Sudan appoints new defense chief amid tensions with Ethiopia

Maj. Gen. Yassin Ibrahim Yassin, left, takes the oath as minister of defense in the presence of Prime Minister Abdalla Hamdok, center, in Khartoum. (AP)
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Updated 03 June 2020

Sudan appoints new defense chief amid tensions with Ethiopia

  • The country is on a fragile path to democracy after former President Bashir was overthrown last year

CAIRO: Sudan on Tuesday swore in a new defense minister more that two months after the death of the former defense chief and amid tensions with neighboring Ethiopia.

Maj. Gen. Yassin Ibrahim Yassin was sworn in before Gen. Abdel-Fattah Burhan, head of the ruling sovereign council, according to a statement from the council. Yassin came out of retirement to take the position.

The ceremony was held in the capital Khartoum.

Prime Minister Abdalla Hamdok and the country’s Chief Judge Neamat Abdullah attended the ceremony, the statement said.

Yassin replaced Gen. Gamal Al-Din Omar, who died in March of a heart attack in neighboring South Sudan, while taking part in peace talks between his country’s transitional government and rebel groups.

Yassin told reporters after the ceremony he would support Hamdok’s government and work hard to “achieve the goals ... of the transitional period.”

Born in 1958 in Khartoum, Yassin, a career army officer, studied at Sudan’s military academy, and obtained a bachelor’s degree in military science from Jordan’s Mutah University. He retired in 2010, according Sudan’s official SUNA news agency.

The swearing-in came amid tensions with neighboring Ethiopia over a cross-border attack allegedly conducted by a militia backed by Ethiopia’s military.

At least one Sudanese army officer and one child were killed in an attack on Thursday by an Ethiopian militia group in Sudan’s eastern Al-Qadarif province, according to Sudan’s military. Another Sudanese officer and three civilians were wounded in the incident, according to the Sudanese statement.

Sudan is on a fragile path to democracy after a popular uprising led the military to overthrow former President Omar Bashir in April last year. A military-civilian government now leads the country to elections in less than three years.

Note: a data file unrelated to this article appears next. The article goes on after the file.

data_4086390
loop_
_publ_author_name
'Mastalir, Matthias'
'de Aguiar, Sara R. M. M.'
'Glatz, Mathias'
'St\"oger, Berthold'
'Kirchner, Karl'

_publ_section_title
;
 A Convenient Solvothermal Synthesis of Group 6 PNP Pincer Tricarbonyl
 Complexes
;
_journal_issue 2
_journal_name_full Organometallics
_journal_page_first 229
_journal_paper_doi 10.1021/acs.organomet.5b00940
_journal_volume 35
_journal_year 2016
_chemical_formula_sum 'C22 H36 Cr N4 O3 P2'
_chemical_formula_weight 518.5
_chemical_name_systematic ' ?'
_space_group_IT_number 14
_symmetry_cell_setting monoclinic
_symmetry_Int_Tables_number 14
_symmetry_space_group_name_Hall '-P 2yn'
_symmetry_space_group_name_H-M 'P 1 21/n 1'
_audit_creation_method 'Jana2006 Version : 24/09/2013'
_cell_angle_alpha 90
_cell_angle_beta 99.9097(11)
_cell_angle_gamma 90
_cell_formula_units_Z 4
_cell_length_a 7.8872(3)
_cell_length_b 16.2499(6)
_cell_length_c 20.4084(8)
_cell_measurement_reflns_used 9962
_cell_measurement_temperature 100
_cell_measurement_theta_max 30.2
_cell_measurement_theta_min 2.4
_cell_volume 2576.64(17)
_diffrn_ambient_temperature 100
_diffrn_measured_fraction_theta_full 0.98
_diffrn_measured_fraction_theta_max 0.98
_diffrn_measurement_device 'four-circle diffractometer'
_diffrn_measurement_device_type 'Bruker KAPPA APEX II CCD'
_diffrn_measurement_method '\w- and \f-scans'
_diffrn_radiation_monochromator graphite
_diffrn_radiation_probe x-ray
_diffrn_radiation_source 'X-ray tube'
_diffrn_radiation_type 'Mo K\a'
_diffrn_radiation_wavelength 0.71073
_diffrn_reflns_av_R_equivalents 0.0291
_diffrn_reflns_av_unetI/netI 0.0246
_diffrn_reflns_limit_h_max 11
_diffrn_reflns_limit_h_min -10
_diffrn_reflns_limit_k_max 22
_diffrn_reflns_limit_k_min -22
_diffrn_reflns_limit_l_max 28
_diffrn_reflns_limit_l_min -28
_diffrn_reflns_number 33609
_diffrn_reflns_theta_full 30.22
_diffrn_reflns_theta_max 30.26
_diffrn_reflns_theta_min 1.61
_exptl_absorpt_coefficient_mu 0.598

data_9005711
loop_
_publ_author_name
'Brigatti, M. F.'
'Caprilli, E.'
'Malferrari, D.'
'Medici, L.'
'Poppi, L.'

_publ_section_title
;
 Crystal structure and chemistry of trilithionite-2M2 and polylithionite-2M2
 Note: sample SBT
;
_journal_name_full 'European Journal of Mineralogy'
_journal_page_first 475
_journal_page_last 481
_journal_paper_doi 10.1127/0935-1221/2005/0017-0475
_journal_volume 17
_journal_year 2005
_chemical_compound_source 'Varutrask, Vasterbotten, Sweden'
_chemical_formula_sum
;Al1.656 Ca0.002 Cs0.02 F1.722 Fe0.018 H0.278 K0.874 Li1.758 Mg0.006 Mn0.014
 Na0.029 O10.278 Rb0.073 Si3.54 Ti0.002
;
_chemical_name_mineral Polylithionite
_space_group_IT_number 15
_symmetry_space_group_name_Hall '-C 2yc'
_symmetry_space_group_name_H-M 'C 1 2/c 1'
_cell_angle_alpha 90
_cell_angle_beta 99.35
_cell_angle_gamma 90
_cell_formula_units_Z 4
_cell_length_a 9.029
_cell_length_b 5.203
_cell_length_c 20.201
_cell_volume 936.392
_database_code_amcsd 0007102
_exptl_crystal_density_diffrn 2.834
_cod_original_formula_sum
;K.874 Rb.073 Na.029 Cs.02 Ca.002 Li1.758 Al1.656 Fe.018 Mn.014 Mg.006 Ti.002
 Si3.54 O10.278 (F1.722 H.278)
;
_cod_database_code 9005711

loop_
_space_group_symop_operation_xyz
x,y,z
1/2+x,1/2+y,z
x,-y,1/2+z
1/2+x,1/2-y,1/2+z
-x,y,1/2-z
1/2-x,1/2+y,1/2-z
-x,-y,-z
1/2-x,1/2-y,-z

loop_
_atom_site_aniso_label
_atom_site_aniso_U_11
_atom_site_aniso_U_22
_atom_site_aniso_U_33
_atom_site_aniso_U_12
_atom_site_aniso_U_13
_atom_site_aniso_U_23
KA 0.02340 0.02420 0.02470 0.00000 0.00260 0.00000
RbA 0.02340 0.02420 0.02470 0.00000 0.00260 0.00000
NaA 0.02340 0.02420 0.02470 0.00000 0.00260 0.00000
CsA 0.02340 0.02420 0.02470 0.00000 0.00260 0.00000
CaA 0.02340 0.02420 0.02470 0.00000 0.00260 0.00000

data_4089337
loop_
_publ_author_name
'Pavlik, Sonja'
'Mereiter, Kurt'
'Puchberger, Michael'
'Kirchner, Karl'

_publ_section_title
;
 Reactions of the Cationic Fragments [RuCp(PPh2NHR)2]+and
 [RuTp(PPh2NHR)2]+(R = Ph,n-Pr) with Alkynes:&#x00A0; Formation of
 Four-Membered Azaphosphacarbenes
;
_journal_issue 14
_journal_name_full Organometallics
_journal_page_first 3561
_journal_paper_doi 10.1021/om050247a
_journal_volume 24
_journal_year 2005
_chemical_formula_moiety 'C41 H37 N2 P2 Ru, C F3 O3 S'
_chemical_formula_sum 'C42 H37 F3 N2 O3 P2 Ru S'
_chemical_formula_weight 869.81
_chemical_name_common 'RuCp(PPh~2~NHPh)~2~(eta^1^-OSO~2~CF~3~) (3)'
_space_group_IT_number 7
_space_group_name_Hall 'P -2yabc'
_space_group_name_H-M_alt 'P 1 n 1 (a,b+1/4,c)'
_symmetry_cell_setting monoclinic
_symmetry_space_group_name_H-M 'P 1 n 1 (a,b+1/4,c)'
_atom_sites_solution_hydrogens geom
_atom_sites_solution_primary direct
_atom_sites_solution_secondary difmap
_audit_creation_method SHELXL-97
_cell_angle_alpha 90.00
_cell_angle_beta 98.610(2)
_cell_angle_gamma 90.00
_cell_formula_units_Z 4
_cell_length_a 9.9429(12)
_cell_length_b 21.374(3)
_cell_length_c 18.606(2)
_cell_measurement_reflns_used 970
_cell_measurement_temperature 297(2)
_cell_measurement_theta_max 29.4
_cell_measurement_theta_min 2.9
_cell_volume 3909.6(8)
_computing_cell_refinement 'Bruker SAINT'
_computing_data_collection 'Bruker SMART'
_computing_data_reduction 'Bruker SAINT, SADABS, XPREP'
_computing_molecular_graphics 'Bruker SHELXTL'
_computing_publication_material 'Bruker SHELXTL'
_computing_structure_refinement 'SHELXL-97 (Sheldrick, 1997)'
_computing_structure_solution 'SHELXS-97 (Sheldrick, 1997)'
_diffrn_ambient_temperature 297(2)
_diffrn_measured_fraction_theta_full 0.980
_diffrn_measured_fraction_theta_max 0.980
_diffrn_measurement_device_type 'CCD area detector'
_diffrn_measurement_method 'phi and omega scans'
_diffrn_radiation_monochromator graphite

The transitional administration faces towering challenges, including the dire economic conditions that fueled the protests late in 2018 that eventually led the military to remove Bashir. Sudan’s economy has been battered by decades-long civil wars and international sanctions.

Achieving peace with armed groups is crucial for the government as it would allow a reduction in military spending, which takes up to 80 percent of the budget, the prime minister has said.

Sudan has been convulsed by rebellions in its far-flung provinces for decades, and while a rebel alliance has joined the pro-democracy coalition, it said last month that it should be represented in the transitional government.

The August power-sharing deal has called for the government to reach a peace agreement with the rebels within 6 months. This deadline was not met and both sides agreed to extend the talks to reach a deal.

Lebanon’s Tripoli port readies to fill in for blast-hit Beirut

Updated 6 min 46 sec ago

Lebanon’s Tripoli port readies to fill in for blast-hit Beirut

  • The vast majority of Lebanon’s food and other imports used to transit through Beirut port
  • Lebanon relies on imports for 85 percent of its food needs

TRIPOLI: Lebanon’s northern port city of Tripoli is readying its harbor to temporarily replace that of Beirut, which was levelled in last week’s massive explosion, officials said Thursday.
Tripoli port’s capacity is smaller than the capital’s, through which the vast majority of Lebanon’s food and other imports used to transit.
A fire at Beirut port on August 4 caught a huge stockpile of ammonium nitrate, causing an explosion that devastated swathes of the city and killed at least 171 people.
Immediately after the disaster, Lebanon’s Supreme Defense Council ordered that the port of Tripoli be prepped for “import and export operations.”
“The port of Tripoli can stand in for Beirut on a temporary basis, for the time it will take it to be operational again,” Tripoli port director Ahmad Tamer told AFP.
The smaller ports of Saida and Tyre can also contribute to the effort but their capacity is limited and does not allow for bigger vessels to dock.
Lebanon relies on imports for 85 percent of its food needs and the UN’s World Food Programme has warned that the destruction of the main port could worsen an already alarming situation.
Lebanon’s economic collapse in recent months has seen it default on its debt, sent the local currency into free-fall and poverty rates soaring to near third world levels, all amid the COVID-19 pandemic.
Tamer said seven ships that were on their way to Beirut on the day of the gigantic explosion immediately rerouted to Tripoli, where they unloaded their cargo.
Tripoli had already undergone major upgrade works in order to accomodate increased traffic expected in connection with the reconstruction effort needed in neighboring, war-ravaged Syria.
Tamer said that before the explosion Tripoli port was only functioning at 40 percent capacity, processing two million tons of imports per year, with a capacity to absorb a maximum of five million tons.
The port director said that he wanted to launch a plan to increase work at the port and hire more employees in order to process more than its current rate of 80,000 containers a year.